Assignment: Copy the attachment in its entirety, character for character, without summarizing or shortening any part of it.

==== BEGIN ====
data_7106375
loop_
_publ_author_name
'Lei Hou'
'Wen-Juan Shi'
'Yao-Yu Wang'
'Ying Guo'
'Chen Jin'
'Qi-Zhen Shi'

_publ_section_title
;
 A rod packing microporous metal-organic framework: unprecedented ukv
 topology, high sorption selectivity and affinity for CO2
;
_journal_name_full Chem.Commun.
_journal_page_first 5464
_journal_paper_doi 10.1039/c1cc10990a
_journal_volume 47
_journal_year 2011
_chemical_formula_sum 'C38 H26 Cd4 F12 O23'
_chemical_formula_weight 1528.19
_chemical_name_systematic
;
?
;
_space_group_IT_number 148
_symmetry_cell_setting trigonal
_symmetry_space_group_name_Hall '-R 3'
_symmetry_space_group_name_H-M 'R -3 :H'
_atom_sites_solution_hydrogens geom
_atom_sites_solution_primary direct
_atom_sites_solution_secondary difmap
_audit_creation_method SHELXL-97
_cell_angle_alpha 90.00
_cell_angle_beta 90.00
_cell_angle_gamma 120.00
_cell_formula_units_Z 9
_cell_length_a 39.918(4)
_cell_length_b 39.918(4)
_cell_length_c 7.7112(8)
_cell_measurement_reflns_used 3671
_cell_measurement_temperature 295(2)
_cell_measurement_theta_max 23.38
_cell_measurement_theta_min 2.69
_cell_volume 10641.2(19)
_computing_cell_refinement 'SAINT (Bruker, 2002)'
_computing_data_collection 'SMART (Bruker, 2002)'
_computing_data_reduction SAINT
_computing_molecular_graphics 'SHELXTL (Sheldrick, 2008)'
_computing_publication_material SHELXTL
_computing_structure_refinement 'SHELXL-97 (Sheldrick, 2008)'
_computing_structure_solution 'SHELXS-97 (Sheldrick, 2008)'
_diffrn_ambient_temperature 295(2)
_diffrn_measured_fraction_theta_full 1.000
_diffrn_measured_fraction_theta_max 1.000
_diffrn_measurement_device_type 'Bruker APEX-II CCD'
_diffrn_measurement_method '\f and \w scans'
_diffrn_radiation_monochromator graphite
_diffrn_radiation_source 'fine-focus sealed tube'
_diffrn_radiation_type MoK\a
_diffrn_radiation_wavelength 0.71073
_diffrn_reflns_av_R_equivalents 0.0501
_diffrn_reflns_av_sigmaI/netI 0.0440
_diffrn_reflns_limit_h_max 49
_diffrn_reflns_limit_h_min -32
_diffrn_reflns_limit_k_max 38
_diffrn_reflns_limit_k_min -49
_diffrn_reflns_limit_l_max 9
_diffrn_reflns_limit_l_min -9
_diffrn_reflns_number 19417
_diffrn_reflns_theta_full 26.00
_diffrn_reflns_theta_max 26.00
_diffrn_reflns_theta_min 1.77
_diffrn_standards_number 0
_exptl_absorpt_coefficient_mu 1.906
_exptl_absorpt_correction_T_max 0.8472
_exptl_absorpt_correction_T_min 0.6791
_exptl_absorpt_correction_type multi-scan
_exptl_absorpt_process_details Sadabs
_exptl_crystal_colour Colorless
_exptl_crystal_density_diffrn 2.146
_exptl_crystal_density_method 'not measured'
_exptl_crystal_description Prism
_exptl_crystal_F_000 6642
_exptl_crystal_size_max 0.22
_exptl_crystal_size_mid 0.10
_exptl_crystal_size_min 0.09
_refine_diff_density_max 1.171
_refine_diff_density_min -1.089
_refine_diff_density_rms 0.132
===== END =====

data_7106375
loop_
_publ_author_name
'Lei Hou'
'Wen-Juan Shi'
'Yao-Yu Wang'
'Ying Guo'
'Chen Jin'
'Qi-Zhen Shi'

_publ_section_title
;
 A rod packing microporous metal-organic framework: unprecedented ukv
 topology, high sorption selectivity and affinity for CO2
;
_journal_name_full Chem.Commun.
_journal_page_first 5464
_journal_paper_doi 10.1039/c1cc10990a
_journal_volume 47
_journal_year 2011
_chemical_formula_sum 'C38 H26 Cd4 F12 O23'
_chemical_formula_weight 1528.19
_chemical_name_systematic
;
?
;
_space_group_IT_number 148
_symmetry_cell_setting trigonal
_symmetry_space_group_name_Hall '-R 3'
_symmetry_space_group_name_H-M 'R -3 :H'
_atom_sites_solution_hydrogens geom
_atom_sites_solution_primary direct
_atom_sites_solution_secondary difmap
_audit_creation_method SHELXL-97
_cell_angle_alpha 90.00
_cell_angle_beta 90.00
_cell_angle_gamma 120.00
_cell_formula_units_Z 9
_cell_length_a 39.918(4)
_cell_length_b 39.918(4)
_cell_length_c 7.7112(8)
_cell_measurement_reflns_used 3671
_cell_measurement_temperature 295(2)
_cell_measurement_theta_max 23.38
_cell_measurement_theta_min 2.69
_cell_volume 10641.2(19)
_computing_cell_refinement 'SAINT (Bruker, 2002)'
_computing_data_collection 'SMART (Bruker, 2002)'
_computing_data_reduction SAINT
_computing_molecular_graphics 'SHELXTL (Sheldrick, 2008)'
_computing_publication_material SHELXTL
_computing_structure_refinement 'SHELXL-97 (Sheldrick, 2008)'
_computing_structure_solution 'SHELXS-97 (Sheldrick, 2008)'
_diffrn_ambient_temperature 295(2)
_diffrn_measured_fraction_theta_full 1.000
_diffrn_measured_fraction_theta_max 1.000
_diffrn_measurement_device_type 'Bruker APEX-II CCD'
_diffrn_measurement_method '\f and \w scans'
_diffrn_radiation_monochromator graphite
_diffrn_radiation_source 'fine-focus sealed tube'
_diffrn_radiation_type MoK\a
_diffrn_radiation_wavelength 0.71073
_diffrn_reflns_av_R_equivalents 0.0501
_diffrn_reflns_av_sigmaI/netI 0.0440
_diffrn_reflns_limit_h_max 49
_diffrn_reflns_limit_h_min -32
_diffrn_reflns_limit_k_max 38
_diffrn_reflns_limit_k_min -49
_diffrn_reflns_limit_l_max 9
_diffrn_reflns_limit_l_min -9
_diffrn_reflns_number 19417
_diffrn_reflns_theta_full 26.00
_diffrn_reflns_theta_max 26.00
_diffrn_reflns_theta_min 1.77
_diffrn_standards_number 0
_exptl_absorpt_coefficient_mu 1.906
_exptl_absorpt_correction_T_max 0.8472
_exptl_absorpt_correction_T_min 0.6791
_exptl_absorpt_correction_type multi-scan
_exptl_absorpt_process_details Sadabs
_exptl_crystal_colour Colorless
_exptl_crystal_density_diffrn 2.146
_exptl_crystal_density_method 'not measured'
_exptl_crystal_description Prism
_exptl_crystal_F_000 6642
_exptl_crystal_size_max 0.22
_exptl_crystal_size_mid 0.10
_exptl_crystal_size_min 0.09
_refine_diff_density_max 1.171
_refine_diff_density_min -1.089
_refine_diff_density_rms 0.132